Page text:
Over the years, the agency has built a client roster that includes Marlite, a maker of interior wall products in Dover; Gradall, a manufacturer of construction equipment in New Philadelphia; Marsh Industries, a producer of blackboards, pegboards, etc. in New Philadelphia; Dover Chemical; Allied Machine and Engineering in Dover; the Kimble Mixer Co., a manufacturer of cement mixers in New Philadelphia; Kidron Inc., a manufacturer of refrigerated and dry-freight truck bodies and trailers; JRB Corp., a maker of couplers and attachments for backhoes in Akron; Royal Sheen Products, a producer of car wash chemicals in Canton; the Seaman Corp., a maker of high-performance industrial fabrics in Wooster; and Fasteners for Retail, a producer of retail display fixtures and hardware in Cleveland.

Whitemyer points out that many of these companies are a short drive from Zoar.

“Frankly, there’s more business-to-business business out there that we haven’t even touched,” he says. “There’s tremendous growth potential in our own back yard.”

Although Simmelink says most of the agency’s clients are in Ohio, it does do business over state lines. Two of Whitemyer’s biggest customers are NSK Bearings, headquartered in Ann Arbor, Mich., and McConnellsburg, Pa.-based JLG Industries, which Simmelink describes as the world’s largest manufacturer of aerial work platforms. The agency landed the latter’s business after JLG acquired another Whitemyer client, Gradall.

According to Simmelink, the agency utilizes direct mailings and advertising — including a billboard at Akron-Canton Regional Airport — in its quest for customers. He says Whitemyer is able to attract large corporations by demonstrating a strong commitment to understanding their needs, an effort that results in a closeness that builds long-lasting relationships.

“We actually become, in many cases, members of their internal team,” he says. “We are typically invited to their sales meetings, strategic planning sessions, trade shows. Sometimes we’re asked to provide some market intelligence work, some comparative analysis. … We get involved, and we make suggestions.”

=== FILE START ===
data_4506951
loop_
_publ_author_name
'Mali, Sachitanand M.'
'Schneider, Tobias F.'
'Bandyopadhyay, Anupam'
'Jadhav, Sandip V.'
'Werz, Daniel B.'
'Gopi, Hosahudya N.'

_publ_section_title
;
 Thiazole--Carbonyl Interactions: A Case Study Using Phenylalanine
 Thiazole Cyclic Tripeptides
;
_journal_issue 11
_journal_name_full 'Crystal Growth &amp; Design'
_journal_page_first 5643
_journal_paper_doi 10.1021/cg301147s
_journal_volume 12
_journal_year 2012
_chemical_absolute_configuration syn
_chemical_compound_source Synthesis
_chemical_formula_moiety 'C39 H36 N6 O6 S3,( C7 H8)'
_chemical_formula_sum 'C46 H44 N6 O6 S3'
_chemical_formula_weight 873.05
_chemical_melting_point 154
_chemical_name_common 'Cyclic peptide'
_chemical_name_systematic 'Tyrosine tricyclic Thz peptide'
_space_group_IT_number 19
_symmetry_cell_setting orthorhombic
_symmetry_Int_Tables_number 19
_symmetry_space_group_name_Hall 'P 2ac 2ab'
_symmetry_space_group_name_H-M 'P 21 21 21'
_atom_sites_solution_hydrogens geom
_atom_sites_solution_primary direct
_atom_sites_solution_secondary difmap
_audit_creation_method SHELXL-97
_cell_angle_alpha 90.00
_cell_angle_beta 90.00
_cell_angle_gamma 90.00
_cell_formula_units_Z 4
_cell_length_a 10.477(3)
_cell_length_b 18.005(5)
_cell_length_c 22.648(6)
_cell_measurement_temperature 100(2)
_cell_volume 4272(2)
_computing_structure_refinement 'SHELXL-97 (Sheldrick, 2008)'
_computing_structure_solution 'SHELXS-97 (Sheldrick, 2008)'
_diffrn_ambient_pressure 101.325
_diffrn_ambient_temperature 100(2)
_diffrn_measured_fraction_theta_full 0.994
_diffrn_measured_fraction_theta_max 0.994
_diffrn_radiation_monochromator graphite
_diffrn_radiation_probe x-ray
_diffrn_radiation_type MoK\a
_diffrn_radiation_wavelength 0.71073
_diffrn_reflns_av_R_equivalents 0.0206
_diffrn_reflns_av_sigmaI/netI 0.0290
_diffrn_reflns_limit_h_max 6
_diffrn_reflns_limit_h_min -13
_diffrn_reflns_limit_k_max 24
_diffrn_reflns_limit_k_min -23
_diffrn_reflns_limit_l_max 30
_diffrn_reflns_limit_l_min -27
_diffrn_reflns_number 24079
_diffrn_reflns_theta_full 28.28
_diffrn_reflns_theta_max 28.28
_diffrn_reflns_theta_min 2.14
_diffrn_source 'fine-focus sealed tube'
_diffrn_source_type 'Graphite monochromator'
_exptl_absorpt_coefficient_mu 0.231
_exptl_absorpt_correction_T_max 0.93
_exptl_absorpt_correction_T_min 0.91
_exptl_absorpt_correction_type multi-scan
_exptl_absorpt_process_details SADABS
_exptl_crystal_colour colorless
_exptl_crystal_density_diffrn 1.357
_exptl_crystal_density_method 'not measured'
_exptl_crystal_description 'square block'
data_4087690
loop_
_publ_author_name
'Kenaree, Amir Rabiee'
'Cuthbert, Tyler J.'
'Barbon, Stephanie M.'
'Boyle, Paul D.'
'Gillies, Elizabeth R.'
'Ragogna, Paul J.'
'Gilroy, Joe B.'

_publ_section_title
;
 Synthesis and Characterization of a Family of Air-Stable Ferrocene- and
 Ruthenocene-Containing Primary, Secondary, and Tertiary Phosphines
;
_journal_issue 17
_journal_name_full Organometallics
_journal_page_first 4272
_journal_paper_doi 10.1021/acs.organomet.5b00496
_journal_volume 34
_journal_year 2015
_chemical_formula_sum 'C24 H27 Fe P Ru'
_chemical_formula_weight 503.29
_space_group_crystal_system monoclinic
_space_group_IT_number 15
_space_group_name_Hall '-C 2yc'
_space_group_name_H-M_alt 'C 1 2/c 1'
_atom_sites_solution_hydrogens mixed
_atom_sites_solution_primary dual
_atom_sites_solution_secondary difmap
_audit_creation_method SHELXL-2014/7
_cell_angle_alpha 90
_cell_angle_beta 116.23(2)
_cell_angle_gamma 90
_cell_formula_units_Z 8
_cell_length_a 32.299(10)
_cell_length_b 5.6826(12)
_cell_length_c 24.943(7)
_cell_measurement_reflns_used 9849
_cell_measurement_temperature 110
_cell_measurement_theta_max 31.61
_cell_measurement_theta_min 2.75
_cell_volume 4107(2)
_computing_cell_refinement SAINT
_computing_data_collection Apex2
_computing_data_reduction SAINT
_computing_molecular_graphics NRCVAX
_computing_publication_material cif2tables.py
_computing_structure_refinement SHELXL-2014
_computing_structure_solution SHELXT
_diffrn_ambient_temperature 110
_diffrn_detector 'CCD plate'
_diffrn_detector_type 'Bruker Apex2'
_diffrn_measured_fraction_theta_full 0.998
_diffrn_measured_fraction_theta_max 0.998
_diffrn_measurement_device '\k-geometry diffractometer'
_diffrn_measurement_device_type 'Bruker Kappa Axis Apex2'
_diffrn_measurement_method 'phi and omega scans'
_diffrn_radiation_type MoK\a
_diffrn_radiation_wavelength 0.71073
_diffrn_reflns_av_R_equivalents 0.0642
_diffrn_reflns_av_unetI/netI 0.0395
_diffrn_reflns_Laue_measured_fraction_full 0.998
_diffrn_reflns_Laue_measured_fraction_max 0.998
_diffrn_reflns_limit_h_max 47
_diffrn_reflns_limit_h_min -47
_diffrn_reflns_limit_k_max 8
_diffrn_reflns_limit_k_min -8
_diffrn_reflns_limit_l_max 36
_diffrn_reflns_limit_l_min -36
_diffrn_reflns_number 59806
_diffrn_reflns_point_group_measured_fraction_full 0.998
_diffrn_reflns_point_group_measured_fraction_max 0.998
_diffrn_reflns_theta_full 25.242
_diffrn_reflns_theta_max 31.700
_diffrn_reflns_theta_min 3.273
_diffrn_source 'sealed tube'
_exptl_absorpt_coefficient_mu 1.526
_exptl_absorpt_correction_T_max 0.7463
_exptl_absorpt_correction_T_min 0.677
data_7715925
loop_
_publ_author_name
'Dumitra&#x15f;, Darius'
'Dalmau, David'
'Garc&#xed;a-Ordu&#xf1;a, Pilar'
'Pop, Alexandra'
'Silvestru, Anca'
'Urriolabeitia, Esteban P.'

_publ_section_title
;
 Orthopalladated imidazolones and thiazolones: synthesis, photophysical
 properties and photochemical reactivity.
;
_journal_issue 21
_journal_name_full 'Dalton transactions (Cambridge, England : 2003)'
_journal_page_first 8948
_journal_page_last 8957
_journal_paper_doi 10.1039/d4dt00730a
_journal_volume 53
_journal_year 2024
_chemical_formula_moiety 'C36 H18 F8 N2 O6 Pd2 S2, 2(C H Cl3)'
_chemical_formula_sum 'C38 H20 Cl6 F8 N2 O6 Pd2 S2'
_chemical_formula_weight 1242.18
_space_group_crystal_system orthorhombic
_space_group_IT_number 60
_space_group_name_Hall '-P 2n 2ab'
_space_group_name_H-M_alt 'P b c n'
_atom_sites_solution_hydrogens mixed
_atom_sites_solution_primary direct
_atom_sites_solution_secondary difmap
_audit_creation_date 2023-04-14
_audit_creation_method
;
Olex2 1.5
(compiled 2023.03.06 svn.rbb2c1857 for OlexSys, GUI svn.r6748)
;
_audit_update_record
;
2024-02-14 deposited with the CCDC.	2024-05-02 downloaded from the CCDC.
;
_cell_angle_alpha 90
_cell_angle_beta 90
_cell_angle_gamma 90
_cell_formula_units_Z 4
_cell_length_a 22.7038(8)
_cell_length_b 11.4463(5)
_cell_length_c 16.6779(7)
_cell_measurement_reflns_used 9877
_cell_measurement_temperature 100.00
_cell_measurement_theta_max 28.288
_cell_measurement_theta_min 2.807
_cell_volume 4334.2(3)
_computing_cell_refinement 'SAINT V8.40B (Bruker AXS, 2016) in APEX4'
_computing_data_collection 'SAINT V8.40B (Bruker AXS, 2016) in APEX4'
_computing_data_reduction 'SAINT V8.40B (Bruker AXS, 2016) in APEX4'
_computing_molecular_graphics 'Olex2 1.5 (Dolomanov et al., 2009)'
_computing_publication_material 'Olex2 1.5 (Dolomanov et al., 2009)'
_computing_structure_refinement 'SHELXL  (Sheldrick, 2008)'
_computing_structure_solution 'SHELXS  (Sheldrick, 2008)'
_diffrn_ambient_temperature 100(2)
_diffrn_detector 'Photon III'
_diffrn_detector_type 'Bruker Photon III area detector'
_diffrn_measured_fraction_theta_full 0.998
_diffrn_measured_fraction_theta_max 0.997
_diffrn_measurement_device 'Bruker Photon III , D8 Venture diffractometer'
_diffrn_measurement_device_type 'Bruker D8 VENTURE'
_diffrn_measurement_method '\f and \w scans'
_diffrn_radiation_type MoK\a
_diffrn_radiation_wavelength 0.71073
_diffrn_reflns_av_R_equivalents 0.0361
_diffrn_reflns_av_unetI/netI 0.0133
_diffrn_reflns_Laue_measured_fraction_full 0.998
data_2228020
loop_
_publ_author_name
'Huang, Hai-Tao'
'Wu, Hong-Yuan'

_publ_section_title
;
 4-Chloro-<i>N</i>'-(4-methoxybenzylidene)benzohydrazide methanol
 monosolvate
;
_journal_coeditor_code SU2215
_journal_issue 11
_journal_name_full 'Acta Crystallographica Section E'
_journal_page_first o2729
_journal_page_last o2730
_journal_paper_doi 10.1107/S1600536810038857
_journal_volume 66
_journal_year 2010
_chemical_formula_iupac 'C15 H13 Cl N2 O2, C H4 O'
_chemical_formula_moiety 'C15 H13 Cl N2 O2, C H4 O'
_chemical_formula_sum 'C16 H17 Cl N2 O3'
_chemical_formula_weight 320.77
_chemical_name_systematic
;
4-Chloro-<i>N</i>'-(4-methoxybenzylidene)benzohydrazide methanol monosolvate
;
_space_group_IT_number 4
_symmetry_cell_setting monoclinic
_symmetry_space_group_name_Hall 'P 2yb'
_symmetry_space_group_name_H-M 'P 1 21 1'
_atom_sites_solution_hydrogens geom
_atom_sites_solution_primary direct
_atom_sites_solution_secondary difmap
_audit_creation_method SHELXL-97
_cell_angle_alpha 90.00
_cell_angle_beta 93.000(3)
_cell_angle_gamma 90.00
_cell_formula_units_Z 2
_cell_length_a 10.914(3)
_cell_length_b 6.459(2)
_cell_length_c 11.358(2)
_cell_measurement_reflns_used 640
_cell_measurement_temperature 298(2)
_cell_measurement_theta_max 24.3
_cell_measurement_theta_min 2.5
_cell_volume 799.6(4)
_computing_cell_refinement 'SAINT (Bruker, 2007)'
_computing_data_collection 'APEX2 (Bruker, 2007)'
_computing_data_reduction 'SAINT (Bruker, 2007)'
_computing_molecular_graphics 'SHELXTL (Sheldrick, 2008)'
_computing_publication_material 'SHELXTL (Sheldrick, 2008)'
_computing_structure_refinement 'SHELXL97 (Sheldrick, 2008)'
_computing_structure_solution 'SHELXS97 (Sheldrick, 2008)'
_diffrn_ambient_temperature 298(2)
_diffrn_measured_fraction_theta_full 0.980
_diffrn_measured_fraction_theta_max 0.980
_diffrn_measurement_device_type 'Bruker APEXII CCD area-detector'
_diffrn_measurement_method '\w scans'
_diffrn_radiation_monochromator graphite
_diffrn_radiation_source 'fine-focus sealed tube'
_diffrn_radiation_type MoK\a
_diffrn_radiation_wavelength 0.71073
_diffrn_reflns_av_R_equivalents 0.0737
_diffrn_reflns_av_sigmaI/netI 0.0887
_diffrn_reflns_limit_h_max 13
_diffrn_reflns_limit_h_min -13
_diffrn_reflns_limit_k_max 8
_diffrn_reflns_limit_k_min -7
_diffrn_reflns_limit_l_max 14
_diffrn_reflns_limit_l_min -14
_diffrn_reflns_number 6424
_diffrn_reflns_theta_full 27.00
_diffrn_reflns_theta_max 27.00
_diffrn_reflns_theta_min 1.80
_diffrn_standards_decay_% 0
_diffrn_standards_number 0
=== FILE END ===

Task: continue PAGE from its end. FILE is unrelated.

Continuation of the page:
As the agency increased its business, Whitemyer kept moving it to larger quarters — a couple of rooms rented in a private home, a new house he built, space leased in the historic red-brick Zoar Hotel. Around 1980, Whitemyer purchased a building that once housed the German separatists’ print shop.

The agency has since expanded and taken over a neighboring structure known as The Hermitage, a building Whitemyer says influential Cleveland businessman Alexander Gunn purchased from settlers and used as a country retreat.

“I am sort of obsessed with him,” Whitemyer admits. “My own personal office is in The Hermitage, and I sit here and can’t help but delve into his past. I’ve been doing major research, trying to find out more about him.”

Simmelink says the old print shop, like the village it’s located in, may be one of the agency’s greatest assets.

“Every agency obviously wants to set itself apart from every other agency in terms of its thinking and capabilities,” he says. “When a person walks into an 1817 log cabin that’s decorated with furniture created in the same period, they can’t help but get the idea that something different is going on here.”

The place is so inviting that clients have called Simmelink and asked to use his office for the day.

That “something different” has also helped attract quality workers. Some commute from the Akron/Canton area; others have taken up residence closer to Zoar. Simmelink describes the agency’s 25 employees as a young, athletic group that enjoys the natural environment.

“It’s a very tranquil place, very conducive to the creative process,” Whitemyer says.

Another perk is the boss’s habit of treating the work force to a wide range of leisure activities, which he believes helps break down barriers to creative thinking. Cleveland Indians’ home openers are celebrated with cookouts on Whitemyer’s 20-acre farm. On a recent afternoon, he closed the office and took everyone to the movies.

And in May, employees and their spouses/significant others went to Cleveland for the weekend, where they checked into the Ritz-Carlton, went to a play and took in an Indians game. The question, “Why do you do it?” surprises Whitemyer, even in this age of employee benefit cuts.

“The people who work here are pretty much considered to be family,” he says. “We work very hard together, and we like to play hard together. We put a premium on enjoying what we do for living. That’s just how the business was founded.” How to reach: Whitemyer Advertising Inc., (330) 874-2432